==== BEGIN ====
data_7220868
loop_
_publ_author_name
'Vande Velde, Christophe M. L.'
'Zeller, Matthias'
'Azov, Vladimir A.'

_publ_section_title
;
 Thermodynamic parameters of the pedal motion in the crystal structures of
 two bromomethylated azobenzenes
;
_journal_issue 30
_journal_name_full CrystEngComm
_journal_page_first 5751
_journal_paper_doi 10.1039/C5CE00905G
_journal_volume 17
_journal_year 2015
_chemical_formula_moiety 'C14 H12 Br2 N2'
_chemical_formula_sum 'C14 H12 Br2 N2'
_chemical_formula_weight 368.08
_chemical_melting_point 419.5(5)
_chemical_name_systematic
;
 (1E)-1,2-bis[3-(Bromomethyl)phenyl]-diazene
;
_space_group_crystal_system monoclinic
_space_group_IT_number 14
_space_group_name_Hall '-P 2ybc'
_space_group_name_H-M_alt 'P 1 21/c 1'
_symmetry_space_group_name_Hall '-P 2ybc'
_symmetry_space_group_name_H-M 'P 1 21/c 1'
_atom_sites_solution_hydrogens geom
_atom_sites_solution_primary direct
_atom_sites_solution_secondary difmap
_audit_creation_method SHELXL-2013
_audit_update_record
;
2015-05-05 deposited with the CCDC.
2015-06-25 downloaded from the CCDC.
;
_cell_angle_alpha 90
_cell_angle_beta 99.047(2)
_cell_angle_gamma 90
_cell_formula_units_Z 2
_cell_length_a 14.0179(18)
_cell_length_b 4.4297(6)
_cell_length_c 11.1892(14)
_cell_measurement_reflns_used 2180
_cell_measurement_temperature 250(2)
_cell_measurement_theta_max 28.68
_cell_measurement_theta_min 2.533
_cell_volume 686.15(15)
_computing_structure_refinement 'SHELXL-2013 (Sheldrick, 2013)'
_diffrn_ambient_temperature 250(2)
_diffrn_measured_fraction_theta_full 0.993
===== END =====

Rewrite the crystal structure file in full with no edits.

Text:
data_7220868
loop_
_publ_author_name
'Vande Velde, Christophe M. L.'
'Zeller, Matthias'
'Azov, Vladimir A.'

_publ_section_title
;
 Thermodynamic parameters of the pedal motion in the crystal structures of
 two bromomethylated azobenzenes
;
_journal_issue 30
_journal_name_full CrystEngComm
_journal_page_first 5751
_journal_paper_doi 10.1039/C5CE00905G
_journal_volume 17
_journal_year 2015
_chemical_formula_moiety 'C14 H12 Br2 N2'
_chemical_formula_sum 'C14 H12 Br2 N2'
_chemical_formula_weight 368.08
_chemical_melting_point 419.5(5)
_chemical_name_systematic
;
 (1E)-1,2-bis[3-(Bromomethyl)phenyl]-diazene
;
_space_group_crystal_system monoclinic
_space_group_IT_number 14
_space_group_name_Hall '-P 2ybc'
_space_group_name_H-M_alt 'P 1 21/c 1'
_symmetry_space_group_name_Hall '-P 2ybc'
_symmetry_space_group_name_H-M 'P 1 21/c 1'
_atom_sites_solution_hydrogens geom
_atom_sites_solution_primary direct
_atom_sites_solution_secondary difmap
_audit_creation_method SHELXL-2013
_audit_update_record
;
2015-05-05 deposited with the CCDC.
2015-06-25 downloaded from the CCDC.
;
_cell_angle_alpha 90
_cell_angle_beta 99.047(2)
_cell_angle_gamma 90
_cell_formula_units_Z 2
_cell_length_a 14.0179(18)
_cell_length_b 4.4297(6)
_cell_length_c 11.1892(14)
_cell_measurement_reflns_used 2180
_cell_measurement_temperature 250(2)
_cell_measurement_theta_max 28.68
_cell_measurement_theta_min 2.533
_cell_volume 686.15(15)
_computing_structure_refinement 'SHELXL-2013 (Sheldrick, 2013)'
_diffrn_ambient_temperature 250(2)
_diffrn_measured_fraction_theta_full 0.993